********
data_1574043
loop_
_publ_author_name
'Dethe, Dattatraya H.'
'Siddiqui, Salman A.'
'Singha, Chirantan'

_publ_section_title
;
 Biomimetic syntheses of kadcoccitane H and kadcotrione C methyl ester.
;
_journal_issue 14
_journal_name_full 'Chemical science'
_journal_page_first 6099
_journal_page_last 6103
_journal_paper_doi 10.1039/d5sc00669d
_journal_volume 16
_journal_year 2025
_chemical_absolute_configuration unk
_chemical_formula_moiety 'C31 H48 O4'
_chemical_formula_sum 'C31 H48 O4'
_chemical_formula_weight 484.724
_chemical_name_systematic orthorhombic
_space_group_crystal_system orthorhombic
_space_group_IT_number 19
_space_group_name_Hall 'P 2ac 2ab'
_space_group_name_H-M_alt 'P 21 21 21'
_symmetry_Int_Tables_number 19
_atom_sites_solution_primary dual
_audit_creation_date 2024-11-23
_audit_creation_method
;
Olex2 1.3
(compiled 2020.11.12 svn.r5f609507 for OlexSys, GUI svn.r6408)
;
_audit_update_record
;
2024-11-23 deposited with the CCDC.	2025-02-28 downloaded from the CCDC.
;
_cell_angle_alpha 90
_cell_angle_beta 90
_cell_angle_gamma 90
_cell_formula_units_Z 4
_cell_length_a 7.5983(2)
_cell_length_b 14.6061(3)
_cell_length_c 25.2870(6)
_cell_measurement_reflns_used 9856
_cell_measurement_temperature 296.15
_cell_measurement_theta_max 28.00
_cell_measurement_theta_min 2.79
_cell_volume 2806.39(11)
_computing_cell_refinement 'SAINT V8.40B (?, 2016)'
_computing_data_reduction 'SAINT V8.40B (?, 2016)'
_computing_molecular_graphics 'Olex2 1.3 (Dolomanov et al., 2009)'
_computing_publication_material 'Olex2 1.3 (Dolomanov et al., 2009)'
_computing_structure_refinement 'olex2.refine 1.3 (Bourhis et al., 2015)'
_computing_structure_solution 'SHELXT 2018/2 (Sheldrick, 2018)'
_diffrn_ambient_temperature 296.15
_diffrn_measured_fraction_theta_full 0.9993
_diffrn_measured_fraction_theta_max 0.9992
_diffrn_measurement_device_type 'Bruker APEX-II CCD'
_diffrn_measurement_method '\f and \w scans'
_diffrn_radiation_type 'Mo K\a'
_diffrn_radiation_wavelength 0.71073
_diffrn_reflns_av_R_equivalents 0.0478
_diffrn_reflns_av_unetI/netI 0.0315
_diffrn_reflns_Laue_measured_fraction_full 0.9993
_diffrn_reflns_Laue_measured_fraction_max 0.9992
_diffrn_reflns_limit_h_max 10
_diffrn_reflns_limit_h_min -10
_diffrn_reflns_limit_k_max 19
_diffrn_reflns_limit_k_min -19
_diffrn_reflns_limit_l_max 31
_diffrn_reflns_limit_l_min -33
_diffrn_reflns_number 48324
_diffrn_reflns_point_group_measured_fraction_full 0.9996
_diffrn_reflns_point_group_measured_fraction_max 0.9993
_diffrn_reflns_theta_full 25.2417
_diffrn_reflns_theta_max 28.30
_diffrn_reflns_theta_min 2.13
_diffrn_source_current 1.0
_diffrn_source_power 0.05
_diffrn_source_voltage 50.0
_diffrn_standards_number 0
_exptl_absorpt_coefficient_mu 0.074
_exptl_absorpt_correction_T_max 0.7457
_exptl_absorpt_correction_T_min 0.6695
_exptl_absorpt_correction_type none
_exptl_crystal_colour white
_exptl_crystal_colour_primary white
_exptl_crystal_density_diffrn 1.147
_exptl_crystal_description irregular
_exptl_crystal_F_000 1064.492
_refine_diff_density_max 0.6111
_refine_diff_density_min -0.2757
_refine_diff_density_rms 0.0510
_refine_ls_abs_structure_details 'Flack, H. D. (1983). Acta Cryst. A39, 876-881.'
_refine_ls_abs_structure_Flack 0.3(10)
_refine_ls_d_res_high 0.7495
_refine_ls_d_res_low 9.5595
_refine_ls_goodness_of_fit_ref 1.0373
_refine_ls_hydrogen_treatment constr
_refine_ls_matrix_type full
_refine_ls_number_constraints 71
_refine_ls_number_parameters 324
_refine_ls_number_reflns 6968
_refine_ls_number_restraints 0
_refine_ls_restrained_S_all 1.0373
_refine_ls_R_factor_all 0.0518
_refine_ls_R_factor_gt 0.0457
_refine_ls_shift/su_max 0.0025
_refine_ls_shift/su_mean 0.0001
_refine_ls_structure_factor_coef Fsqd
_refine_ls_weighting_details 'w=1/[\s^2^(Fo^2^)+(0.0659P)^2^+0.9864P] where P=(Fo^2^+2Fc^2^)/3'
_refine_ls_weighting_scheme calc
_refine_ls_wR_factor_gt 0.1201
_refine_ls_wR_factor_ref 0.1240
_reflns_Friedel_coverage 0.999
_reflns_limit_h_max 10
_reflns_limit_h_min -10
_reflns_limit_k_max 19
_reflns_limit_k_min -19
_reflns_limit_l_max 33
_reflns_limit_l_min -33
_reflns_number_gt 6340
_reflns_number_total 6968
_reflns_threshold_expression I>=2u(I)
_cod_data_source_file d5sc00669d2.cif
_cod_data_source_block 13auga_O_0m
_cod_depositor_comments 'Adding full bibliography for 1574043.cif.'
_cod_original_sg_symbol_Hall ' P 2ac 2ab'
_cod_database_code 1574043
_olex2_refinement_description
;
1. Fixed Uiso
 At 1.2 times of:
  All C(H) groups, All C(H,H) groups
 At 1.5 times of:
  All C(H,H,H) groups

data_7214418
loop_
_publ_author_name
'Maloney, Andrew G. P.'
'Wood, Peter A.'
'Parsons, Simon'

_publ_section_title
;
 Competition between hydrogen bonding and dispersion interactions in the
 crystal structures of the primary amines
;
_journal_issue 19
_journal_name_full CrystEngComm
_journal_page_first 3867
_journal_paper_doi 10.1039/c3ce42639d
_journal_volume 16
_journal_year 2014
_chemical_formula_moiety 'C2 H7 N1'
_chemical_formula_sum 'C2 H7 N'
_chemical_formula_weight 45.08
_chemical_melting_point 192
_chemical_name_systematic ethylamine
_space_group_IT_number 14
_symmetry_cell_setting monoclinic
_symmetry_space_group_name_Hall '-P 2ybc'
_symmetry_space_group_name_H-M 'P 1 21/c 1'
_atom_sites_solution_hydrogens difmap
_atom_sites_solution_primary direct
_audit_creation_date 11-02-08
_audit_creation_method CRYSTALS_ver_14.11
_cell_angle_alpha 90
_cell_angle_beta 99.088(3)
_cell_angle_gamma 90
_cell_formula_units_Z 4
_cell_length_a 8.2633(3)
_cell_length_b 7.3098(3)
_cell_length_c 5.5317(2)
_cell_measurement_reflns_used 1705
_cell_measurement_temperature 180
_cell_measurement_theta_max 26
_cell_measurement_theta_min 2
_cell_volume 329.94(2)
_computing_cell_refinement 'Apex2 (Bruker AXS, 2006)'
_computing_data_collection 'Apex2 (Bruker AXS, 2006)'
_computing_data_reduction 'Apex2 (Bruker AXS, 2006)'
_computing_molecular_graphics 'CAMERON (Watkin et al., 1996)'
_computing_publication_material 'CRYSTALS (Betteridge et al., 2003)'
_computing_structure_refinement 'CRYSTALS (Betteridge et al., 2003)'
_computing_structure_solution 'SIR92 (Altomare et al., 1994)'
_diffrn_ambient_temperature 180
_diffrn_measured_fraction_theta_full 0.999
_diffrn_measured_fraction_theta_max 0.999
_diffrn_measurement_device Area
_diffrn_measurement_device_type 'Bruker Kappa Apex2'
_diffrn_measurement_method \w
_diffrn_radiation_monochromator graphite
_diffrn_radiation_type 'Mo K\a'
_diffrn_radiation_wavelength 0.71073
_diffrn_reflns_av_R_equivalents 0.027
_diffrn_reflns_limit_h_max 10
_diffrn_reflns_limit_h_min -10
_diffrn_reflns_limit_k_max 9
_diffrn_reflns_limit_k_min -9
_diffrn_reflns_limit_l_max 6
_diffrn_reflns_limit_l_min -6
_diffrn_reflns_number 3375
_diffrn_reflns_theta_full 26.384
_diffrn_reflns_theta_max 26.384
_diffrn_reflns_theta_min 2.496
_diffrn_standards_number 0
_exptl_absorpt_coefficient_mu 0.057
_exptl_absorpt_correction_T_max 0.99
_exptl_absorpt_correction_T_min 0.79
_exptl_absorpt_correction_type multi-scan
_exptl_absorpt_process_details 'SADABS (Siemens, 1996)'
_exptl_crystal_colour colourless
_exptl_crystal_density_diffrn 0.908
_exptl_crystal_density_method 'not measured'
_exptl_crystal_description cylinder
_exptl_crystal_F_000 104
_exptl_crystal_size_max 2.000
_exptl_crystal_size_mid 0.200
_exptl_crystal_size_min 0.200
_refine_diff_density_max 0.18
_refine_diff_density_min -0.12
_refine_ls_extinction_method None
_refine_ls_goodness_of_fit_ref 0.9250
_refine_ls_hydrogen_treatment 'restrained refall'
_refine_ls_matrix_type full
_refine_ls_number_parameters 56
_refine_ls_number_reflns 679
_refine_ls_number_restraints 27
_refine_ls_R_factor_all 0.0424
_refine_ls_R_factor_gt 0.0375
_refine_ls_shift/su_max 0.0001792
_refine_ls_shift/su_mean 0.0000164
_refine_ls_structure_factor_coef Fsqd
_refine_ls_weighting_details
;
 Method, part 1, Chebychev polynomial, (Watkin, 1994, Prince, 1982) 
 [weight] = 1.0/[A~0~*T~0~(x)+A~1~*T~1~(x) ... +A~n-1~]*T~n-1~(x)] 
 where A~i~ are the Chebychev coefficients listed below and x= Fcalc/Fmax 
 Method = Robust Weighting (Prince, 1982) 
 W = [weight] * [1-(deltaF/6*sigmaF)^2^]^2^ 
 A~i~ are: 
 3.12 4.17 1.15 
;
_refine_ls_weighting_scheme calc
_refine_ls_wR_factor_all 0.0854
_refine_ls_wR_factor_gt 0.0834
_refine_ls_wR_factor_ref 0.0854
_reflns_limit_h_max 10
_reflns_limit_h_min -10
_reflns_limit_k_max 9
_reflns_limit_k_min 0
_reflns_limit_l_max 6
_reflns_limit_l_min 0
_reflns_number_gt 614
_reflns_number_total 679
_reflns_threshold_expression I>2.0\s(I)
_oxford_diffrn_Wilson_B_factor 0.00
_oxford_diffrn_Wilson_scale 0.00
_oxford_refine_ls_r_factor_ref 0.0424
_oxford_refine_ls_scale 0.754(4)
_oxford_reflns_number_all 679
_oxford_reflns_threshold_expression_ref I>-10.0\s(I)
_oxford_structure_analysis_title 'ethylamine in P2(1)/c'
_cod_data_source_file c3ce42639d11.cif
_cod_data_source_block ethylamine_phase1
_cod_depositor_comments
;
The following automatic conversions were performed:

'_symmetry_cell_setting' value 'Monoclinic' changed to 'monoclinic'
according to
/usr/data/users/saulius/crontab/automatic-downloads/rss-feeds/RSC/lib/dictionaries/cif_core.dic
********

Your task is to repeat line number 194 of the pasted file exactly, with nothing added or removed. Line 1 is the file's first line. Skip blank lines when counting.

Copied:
_diffrn_radiation_monochromator graphite